When you visit communities to figure out which one you want to live in, one of the most important things you could possibly do for yourself is talk to as many people who actually live there as possible.
This is best accomplished if you are taking advantage of the “Stay and Play opportunities” that many communities offer these days, where for a nominal fee they will put you up for a couple of days so you can get a good feel for the community. In which case you’ll have a few days to meet several residents and learn what they like and don’t like about the community.
But even if you’re just visiting for the day and getting the official sales presentation, you need to find a way to break free from the salespeople and strike up a conversation with as many residents as you can.
In great communities, salespeople realize their residents are the BEST salespeople, and they’ll have no hesitation about you talking to the residents. Some communities even set you up with a resident ambassador to facilitate this process.
If you’re ever in a community though and get the sense they don’t want you to talk to other residents, that could be a bad sign.
Here’s what you should be asking.
1. Where are they from?
Finding common ground quickly is important if you truly want them to open up to you.
Asking people where they’re from can help you find that common ground. Maybe you’re not from the same place as they are, but maybe you know someone from there or you’ve visited in the past.
Either way, this is a great place to start and you can also get some good information about what it was like adjusting to life in the Carolinas.
2. How long have they lived here?
With this question you’re trying to figure out just how much experience they possibly have to share with you.
If they’re a fairly new resident, that can be a good thing. Everything you’re about to go through will be fresh in their mind and you can get a lot of helpful hints about things like home selection, lot selection and so on from people like this.
If they’ve lived in the community a few years or longer, this can be a good thing too. First, you know they liked it enough to stay. It’s good to hear they didn’t move in and hate it so much that they immediately started looking for another community.
Plus, they’ll have a better understanding of the inner workings of the community that they’ll hopefully feel free to share with you.
3. What model did you buy?
For whatever reason, people tend to be super-proud of whichever floorplan they chose. Even if its not the size or style you’re thinking about buying, hear them out. You never know what great insights might escape their lips.
Related to this you can ask what they building process was like, what changes they would have made to the home (if any) in hindsight.
All of this can help you immensely no matter what type of home you buy or where you buy it.
4. Where in the community did they buy?
If its a small community, this doesn’t matter as much. But if it’s a big sprawling master-planned community, it’s a very important question.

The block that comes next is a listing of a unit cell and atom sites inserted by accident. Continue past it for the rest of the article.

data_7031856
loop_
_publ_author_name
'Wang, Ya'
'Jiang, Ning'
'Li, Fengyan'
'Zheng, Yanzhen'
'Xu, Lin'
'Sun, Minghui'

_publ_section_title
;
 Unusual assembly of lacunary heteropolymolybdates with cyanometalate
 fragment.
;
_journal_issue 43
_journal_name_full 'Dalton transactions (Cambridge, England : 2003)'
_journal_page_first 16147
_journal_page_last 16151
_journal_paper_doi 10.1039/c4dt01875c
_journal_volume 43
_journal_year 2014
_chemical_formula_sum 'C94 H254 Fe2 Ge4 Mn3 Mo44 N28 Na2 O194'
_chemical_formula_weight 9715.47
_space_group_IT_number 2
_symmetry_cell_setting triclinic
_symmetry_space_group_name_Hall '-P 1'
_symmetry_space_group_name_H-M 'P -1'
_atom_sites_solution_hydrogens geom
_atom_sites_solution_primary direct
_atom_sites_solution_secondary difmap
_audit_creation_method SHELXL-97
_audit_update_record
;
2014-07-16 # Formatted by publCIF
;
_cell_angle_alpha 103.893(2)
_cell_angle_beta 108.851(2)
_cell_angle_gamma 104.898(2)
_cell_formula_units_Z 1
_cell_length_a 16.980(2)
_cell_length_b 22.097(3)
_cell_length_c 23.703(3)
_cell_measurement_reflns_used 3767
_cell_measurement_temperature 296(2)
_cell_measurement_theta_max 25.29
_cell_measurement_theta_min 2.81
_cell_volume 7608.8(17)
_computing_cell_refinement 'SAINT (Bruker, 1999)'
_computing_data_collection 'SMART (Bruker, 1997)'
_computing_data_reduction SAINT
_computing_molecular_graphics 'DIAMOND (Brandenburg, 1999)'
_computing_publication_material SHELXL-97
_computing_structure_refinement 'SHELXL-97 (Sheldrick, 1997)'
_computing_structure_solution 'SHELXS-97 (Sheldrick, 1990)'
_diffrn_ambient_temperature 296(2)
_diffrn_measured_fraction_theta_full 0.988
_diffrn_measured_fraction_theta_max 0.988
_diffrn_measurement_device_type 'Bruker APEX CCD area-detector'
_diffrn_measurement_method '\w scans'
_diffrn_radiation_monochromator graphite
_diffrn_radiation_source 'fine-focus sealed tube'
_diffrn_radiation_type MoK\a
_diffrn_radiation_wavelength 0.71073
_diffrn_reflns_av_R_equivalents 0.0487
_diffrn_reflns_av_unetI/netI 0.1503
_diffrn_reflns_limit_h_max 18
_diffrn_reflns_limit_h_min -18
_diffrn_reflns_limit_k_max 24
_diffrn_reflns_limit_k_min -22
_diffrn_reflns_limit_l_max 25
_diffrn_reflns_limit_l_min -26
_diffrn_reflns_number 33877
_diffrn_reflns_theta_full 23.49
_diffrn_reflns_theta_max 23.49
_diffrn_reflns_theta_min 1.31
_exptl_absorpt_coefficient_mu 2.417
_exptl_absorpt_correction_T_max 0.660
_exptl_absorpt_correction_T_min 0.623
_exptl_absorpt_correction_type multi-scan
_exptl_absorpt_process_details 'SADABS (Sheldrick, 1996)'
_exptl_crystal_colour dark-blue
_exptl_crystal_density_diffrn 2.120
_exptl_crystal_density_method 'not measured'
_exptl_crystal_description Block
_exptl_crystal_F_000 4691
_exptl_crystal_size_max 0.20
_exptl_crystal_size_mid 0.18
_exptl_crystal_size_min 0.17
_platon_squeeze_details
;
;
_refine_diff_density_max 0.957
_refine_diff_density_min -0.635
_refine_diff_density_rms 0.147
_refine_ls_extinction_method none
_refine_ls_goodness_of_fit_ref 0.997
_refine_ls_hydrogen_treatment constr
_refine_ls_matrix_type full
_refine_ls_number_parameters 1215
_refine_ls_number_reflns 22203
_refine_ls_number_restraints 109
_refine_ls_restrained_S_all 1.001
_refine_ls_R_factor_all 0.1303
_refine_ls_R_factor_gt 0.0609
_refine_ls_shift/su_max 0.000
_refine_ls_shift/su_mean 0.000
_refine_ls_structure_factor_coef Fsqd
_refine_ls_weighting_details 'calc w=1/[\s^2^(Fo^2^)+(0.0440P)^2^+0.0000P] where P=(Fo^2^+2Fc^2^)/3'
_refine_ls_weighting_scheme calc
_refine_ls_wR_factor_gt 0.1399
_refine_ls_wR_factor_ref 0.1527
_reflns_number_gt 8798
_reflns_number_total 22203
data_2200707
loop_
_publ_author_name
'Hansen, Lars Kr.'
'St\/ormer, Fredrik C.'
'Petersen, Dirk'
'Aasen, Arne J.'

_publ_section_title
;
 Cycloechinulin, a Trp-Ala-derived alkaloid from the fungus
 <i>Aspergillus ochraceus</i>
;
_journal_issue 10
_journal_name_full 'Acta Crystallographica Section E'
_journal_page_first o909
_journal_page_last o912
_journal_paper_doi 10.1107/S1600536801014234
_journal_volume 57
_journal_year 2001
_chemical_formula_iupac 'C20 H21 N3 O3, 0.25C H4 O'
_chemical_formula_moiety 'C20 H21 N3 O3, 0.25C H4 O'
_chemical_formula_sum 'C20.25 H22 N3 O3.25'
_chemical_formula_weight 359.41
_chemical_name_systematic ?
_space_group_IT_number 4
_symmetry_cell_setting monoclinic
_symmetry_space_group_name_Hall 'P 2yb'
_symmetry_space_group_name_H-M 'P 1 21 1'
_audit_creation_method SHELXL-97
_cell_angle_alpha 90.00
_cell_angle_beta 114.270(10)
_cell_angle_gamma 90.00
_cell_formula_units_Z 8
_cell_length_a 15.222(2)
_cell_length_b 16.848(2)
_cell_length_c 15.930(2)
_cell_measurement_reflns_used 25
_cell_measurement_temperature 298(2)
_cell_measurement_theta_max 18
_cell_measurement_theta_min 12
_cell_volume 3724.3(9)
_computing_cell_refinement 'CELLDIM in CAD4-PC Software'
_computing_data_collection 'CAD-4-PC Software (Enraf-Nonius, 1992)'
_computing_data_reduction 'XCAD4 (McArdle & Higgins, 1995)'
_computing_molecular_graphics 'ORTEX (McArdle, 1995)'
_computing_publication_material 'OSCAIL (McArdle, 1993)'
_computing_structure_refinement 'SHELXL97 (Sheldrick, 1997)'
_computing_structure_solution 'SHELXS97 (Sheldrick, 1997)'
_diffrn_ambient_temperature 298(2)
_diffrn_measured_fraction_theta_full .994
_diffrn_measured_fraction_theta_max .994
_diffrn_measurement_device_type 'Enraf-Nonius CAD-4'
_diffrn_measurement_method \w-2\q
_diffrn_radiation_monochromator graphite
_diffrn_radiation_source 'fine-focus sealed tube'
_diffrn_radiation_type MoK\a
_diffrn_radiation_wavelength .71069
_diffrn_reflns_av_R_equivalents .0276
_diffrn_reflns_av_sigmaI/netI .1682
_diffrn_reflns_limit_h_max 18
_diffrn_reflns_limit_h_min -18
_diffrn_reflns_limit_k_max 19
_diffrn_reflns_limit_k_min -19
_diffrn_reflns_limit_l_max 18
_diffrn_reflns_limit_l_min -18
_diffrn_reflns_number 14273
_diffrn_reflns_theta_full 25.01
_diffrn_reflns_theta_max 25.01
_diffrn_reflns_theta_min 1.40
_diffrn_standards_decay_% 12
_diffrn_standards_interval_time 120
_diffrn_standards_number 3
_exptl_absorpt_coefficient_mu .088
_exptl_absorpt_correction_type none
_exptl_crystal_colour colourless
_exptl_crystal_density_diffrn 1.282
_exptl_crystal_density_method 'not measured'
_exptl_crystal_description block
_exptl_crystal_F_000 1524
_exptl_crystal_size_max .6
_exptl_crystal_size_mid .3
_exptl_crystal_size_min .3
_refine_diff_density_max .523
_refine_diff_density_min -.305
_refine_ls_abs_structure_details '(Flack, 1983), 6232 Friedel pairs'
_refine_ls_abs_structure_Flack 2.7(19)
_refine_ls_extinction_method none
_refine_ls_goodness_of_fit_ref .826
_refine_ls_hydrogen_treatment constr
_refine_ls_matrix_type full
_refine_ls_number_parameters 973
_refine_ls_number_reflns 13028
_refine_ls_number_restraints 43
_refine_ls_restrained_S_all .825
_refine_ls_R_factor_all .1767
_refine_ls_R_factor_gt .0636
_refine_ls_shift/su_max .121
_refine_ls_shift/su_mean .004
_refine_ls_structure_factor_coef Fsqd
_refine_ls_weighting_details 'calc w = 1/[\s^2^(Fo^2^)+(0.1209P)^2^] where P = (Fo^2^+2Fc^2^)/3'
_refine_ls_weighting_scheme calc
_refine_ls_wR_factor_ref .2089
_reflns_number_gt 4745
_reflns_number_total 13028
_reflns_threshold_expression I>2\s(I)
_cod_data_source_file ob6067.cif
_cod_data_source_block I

Different neighborhoods within the community can have drastically different vibes, and pluses and minuses.
Try to get to the root of why they chose to purchase where they did.
5. Do they live in the community full-time?
If you’re planning to snowbird for a few years at first this is a great way to figure out who your fellow snowbirds are and what it’s like to lock and leave your home for months at a time.
What types of services (security, house check, maintenance, etc.) do they employ while they’re gone to keep an eye on their home and how do they like them?
If they live there full-time, try to get a sense of what the different times if year are like in the community. Are certain times more crowded or less crowded than others, and what is that like?
6. Do they plan to stay here forever?
Nobody can predict the future, but most people have some sense of whether this will be their forever home or if they see themselves outgrowing the community in some way.
Maybe they like their home but they heard about the future golf course community being built a few miles away and they’re interested in checking that out.
Either way, this question can elicit some very helpful information.
7. What do they think about other communities in the area?
If their response is to belittle all the other communities around, however rude it may seem, its not necessarily a bad thing. Maybe they’re just passionate about the community they chose and very happy with their choice.
(Side note: A salesperson should NEVER do this. If they do, it should raise red flags! It’s o.k. for them to point out the ways in which their community might be better, but they should never say something like, “Oh, that community is terrible … you don’t want to look there.”)
Back to the residents, see if they know anyone who lives in the other communities you might be considering. Maybe they’ve met these other people through church, civic, or social groups. The more leads you get for people to talk to and learn from, the better.
Don’t Be Shy!
Don’t be shy about any of this. The residents you’re going to meet were in your shoes one day not too long ago, and they’ll remember and empathize with what you’re going through and the decisions you’re grappling with.
In almost 100% of cases, you’ll find that the residents you try to talk to will be more than happy to give you at least a few minutes of their time and tell you what you want to know.
Some of them will be so excited to talk to someone new you might not be able to get them to shut up once you’ve heard enough.
Good or bad, let them get everything off their chest. You never know what they might say, positive or negative, that might help in this important decision.